Goa: In Search of “the Right Kind of Tourist”
By Roger Cox
I’m old enough to have participated in the pilgrimage of hippies to Goa in the 1960s and 1970s, but I didn’t get there myself until 2014, by which time I was well beyond any urge to drop out, ingest psychedelics, and cavort nude on the beach. Rumor is that some of that still goes on, possibly in North Goa, site of the flea market at Anjuna Beach, where hippies sold their possessions and crafts in order to subsist for another week or month. These days the market is open only on Wednesdays (the one day, as it happened, I could not go). Too bad. Lonely Planet calls it “unmissable” and a place to see “Goa’s old faithful hippies mingling with I Heart Goa–clad Indian tourists, package-holiday Brits and Russians, and young backpackers in search of bargains.”
Echoes of the hippy era aside, Goa’s allure today remains its beaches and inexpensive lifestyle. In fact, beaches line some 83 percent of the state’s 60 miles of coastline, most of it washed by a warm Arabian Sea. There are more than a score of named strands, ranging from very commercial—Calangute and neighboring Baga—to tranquil retreats like Mandrem (a small fishing village) in the far north and Agonda (a Ridley turtle sanctuary) in the south. All of them experience seasonal variations, drawing the largest crowds from November through March, typically reaching a peak in December. Those are also the months with the greatest concentration of colorful festivals, including a Goan version of Carnival in February. April and May are very hot, with temperatures in the 90s. By June, monsoon season has arrived and endures into fall.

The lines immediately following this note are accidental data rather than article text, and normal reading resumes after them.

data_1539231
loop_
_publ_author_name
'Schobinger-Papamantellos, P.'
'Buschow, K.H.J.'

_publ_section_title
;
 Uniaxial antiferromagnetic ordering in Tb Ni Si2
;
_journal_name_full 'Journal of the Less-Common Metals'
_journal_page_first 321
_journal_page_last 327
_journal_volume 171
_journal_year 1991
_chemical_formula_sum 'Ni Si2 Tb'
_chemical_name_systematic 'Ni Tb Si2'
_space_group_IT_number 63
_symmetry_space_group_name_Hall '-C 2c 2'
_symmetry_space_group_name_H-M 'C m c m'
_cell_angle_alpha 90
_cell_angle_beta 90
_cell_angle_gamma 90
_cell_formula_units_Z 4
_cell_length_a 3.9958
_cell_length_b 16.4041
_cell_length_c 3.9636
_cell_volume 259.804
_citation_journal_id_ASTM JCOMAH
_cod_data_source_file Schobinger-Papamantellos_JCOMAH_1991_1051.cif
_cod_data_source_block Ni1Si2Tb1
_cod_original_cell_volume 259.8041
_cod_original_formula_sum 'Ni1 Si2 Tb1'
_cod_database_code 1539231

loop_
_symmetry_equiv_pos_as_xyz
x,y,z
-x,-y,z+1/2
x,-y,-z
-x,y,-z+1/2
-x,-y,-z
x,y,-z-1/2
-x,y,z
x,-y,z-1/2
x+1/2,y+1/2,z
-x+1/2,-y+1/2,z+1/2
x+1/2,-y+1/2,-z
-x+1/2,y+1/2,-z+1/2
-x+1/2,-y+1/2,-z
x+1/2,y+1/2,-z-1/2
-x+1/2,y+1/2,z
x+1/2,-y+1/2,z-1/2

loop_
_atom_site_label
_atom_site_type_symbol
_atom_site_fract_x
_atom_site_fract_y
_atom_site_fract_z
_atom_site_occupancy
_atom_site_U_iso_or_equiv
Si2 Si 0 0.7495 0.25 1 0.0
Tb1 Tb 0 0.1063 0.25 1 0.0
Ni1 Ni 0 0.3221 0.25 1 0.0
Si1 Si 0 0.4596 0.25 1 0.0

I started my trip at a hotel near Pangim (I was in town for the Goa International Travel Mart). When the conference ended, I decided against an AirBnB-listed beach shack at $15/night and instead moved to a guesthouse near Benaulim Beach, paying $55/night for a opne-bedroom apartment with air-conditioning and intermittent WiFi. I rented a bicycle (about $1 a day) to halve the time it took to get to the beach down the road to the west and to the small village to the east.